Mind, we know logically that this is highly stupid. Most judges would just tell him that, fine him, send him to traffic school, and buy the trooper who pulled him over a beer after work. This judge, however, has a deep weakness in his heart for proving that the letter and the spirit of the law are somehow matched. So he takes me into a back room, and tells me that if I can prove that the defendent has no linguistic excuse (assuming he’s a native English speaker, and we will for the moment do just that) to have misinterpreted the sign, then he’ll take me and all my linguist buddies out for drinks after this.

Once I am appropriately motivated, I of course start in on the syntax of the sign. Now, I have not yet personally tackled gerunds/gerundives in my syntactic exploits, so I don’t totally know what to do with the [loading or unloading childred] chunk. For now, I declare it an adverbial PP, with the head [while] assumed to be silent. This fits in with both readings:

(2a) (You) stop for schoolbus (while) (it is) loading or unloading children.
(2b) (You) stop for schoolbus (while) (you are) loading or unloading children.

The defendant claims that (2b) is a reasonable reading of (1), while I must prove that syntactically (2a) is the only reasonable reading. How shall I do this? Well, PPs are quite mobile, aren’t they?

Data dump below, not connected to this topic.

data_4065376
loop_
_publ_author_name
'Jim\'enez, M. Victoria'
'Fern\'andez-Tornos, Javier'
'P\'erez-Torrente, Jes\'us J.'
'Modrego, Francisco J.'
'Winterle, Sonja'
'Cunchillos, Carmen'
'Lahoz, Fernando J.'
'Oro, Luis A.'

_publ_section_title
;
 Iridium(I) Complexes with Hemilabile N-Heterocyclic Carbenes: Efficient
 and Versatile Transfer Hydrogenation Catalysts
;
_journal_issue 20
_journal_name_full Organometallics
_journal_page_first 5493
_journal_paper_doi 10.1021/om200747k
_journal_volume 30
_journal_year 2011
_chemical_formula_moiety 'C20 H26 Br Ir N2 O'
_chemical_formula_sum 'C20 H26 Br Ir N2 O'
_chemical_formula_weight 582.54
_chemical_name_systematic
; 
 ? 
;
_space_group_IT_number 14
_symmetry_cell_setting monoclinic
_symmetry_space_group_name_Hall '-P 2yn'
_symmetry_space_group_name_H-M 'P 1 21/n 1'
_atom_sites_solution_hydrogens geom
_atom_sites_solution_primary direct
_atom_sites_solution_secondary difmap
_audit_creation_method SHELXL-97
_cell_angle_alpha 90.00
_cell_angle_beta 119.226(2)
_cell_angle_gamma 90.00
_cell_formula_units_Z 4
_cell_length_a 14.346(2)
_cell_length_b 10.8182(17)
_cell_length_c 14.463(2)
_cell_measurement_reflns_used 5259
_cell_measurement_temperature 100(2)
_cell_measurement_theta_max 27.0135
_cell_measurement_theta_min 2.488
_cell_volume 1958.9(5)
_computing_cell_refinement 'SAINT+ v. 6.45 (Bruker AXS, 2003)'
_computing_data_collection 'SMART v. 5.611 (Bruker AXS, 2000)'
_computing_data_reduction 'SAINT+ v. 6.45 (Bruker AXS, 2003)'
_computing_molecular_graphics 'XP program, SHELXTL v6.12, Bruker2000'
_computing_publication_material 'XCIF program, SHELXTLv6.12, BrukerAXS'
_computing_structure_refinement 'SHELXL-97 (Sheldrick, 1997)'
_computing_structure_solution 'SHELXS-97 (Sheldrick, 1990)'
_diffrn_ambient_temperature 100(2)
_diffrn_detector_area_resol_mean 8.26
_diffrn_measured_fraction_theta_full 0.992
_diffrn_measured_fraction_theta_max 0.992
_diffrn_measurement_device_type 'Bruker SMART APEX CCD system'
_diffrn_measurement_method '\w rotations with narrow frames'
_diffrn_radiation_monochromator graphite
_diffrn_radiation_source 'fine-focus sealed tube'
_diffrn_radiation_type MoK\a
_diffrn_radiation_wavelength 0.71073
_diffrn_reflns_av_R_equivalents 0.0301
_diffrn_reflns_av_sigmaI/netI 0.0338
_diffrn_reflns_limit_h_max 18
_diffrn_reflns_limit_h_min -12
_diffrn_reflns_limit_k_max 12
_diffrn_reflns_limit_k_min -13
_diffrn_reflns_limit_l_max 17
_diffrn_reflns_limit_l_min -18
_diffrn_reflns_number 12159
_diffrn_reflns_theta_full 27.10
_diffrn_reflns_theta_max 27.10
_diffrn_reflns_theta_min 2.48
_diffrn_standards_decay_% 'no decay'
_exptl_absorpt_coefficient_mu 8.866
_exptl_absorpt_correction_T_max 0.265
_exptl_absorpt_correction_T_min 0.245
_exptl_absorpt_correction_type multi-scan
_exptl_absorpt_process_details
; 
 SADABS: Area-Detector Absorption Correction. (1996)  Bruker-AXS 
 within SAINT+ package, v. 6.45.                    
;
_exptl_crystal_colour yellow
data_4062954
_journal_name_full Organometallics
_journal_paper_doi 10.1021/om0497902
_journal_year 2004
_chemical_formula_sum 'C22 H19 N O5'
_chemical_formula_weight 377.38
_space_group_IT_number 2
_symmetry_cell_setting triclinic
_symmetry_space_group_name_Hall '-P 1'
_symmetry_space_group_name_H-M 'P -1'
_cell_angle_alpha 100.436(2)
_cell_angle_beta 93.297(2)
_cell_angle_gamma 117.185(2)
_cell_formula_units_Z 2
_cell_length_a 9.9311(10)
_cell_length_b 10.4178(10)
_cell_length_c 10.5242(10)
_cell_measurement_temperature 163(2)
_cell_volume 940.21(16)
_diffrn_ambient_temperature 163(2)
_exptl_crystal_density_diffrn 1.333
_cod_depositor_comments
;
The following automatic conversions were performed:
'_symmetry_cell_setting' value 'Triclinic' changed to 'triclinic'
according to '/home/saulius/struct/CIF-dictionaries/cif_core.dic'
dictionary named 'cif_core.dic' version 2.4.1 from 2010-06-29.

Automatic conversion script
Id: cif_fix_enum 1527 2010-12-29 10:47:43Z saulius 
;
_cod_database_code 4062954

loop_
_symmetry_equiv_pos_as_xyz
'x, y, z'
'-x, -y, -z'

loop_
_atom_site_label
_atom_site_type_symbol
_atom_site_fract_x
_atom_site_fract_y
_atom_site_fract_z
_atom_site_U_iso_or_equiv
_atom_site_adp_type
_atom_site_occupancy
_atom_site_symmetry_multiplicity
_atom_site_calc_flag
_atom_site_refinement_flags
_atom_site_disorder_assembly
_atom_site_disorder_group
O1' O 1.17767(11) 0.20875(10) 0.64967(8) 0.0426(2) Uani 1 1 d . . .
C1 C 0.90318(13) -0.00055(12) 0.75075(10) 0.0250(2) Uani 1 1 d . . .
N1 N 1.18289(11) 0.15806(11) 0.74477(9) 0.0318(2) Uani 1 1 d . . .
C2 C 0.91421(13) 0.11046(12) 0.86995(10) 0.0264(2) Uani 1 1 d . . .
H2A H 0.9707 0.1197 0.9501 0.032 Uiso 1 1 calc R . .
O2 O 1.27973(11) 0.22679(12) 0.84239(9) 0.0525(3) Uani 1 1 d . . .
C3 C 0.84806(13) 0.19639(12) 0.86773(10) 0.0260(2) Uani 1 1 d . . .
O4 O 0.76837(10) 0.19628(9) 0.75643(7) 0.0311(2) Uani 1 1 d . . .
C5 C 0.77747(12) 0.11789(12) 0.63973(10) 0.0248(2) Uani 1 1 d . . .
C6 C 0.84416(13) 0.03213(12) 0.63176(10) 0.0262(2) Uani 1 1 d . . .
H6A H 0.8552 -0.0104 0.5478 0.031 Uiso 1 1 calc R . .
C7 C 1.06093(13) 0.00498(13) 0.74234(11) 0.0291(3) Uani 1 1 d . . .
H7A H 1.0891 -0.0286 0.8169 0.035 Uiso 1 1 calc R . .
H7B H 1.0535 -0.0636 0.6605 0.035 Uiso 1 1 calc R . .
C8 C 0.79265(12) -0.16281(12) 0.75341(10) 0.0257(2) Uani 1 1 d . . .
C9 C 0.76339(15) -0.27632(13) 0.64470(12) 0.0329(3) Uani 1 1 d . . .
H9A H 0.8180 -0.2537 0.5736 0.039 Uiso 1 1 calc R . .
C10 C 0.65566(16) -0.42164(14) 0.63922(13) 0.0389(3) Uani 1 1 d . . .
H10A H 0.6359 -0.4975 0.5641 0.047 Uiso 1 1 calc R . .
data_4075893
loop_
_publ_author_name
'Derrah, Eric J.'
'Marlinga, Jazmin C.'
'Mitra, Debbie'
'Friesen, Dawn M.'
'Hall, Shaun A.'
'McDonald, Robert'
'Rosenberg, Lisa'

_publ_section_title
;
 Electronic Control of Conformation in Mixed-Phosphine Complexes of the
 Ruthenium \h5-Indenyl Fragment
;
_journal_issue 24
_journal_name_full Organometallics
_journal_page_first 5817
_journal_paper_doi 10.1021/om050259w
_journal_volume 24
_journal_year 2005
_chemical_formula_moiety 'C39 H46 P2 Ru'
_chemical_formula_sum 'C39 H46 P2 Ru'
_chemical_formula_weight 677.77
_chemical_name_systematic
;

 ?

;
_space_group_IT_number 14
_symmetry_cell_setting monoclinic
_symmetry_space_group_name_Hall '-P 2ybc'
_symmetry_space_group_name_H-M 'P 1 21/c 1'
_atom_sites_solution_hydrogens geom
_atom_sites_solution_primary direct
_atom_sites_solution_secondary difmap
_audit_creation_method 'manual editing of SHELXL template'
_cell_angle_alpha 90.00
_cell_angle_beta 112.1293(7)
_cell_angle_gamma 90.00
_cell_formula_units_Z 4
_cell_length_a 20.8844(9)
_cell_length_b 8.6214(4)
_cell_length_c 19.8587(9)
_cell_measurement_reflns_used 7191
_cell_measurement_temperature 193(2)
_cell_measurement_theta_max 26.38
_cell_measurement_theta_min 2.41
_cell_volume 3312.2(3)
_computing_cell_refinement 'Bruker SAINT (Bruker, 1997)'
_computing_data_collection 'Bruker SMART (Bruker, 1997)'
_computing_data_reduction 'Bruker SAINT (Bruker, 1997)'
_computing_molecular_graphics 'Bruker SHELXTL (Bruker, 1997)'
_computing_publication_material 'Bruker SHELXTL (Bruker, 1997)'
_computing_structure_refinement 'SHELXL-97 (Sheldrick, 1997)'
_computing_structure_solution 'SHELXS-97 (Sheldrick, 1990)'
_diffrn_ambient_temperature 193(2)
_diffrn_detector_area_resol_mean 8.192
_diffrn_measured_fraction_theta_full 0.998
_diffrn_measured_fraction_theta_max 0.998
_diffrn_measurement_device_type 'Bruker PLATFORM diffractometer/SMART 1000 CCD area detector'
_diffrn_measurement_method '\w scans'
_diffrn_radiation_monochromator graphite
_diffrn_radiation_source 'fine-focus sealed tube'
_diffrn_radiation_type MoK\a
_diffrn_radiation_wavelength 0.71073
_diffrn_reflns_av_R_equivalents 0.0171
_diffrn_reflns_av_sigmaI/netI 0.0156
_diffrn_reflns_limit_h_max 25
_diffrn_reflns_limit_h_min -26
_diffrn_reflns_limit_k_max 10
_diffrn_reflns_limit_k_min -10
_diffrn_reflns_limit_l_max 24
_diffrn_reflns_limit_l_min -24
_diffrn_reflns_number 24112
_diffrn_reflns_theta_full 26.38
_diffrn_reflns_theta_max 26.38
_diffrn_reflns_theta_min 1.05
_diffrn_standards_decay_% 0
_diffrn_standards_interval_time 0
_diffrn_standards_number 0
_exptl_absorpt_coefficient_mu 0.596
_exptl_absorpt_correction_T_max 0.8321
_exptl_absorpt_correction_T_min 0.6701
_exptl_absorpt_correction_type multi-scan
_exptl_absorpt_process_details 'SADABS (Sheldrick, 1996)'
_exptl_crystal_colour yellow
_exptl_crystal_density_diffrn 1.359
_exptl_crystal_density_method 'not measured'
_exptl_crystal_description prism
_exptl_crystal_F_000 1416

Now, in the adverbial PP above, we have the head P selecting as its complement an entire TP which just so happens to be in the present progressive. This means that somewhere in that TP, there’s a VP, and somewhere in that VP, there’s a subject to the verbs. This is, at some level, what we’re after– but more importantly, we’re after the ability to move or delete that subject, since it obviously does not appear in the surface form.

One way for me to test this would be to test a series of similar sentences that have the anaphoric structure of (2a) and (2b), to see which would be more likely to allow for the deletion of the second subject. This would provide very strong evidence in my favor: [schoolbus] is the closest noun to the deleted subject, which strongly implies that pragmatically it would be the most favorable. However, the fact that (2b) is a felicitous sentence at all suggests that this is not enough to fully prove (2a)’s dominance.

Back to the PP mobility issue. As an adverbial PP, the structure should be able to adjoin directly to the VP (stop for schoolbus) on either side. Let’s test this:

(3a) (While) (it is) loading or unloading children, (you must) stop for schoolbus.
(3b) (While) (you are) loading or unloading children, (you must) stop for schoolbus.

Interestingly, this stifles the deletability of the head P (while) and the subjects:

(4) *Loading or unloading children, stop for schoolbus.
(4x) While unloading or loading children, stop for schoolbus.

In (4), we find that we can’t delete the head P at all. If we retain it, however, we get (4x), which has a very strong (if slightly nonsensical– but that’s the defendant’s problem, not mine) reading that You is the subject of the loading/unloading. This is once again a proximity thing in terms of the anaphora: you is at that point the closest possible subject. This is some stronger evidence in favor of proximity deciding the pragmatic content of the deleted subject.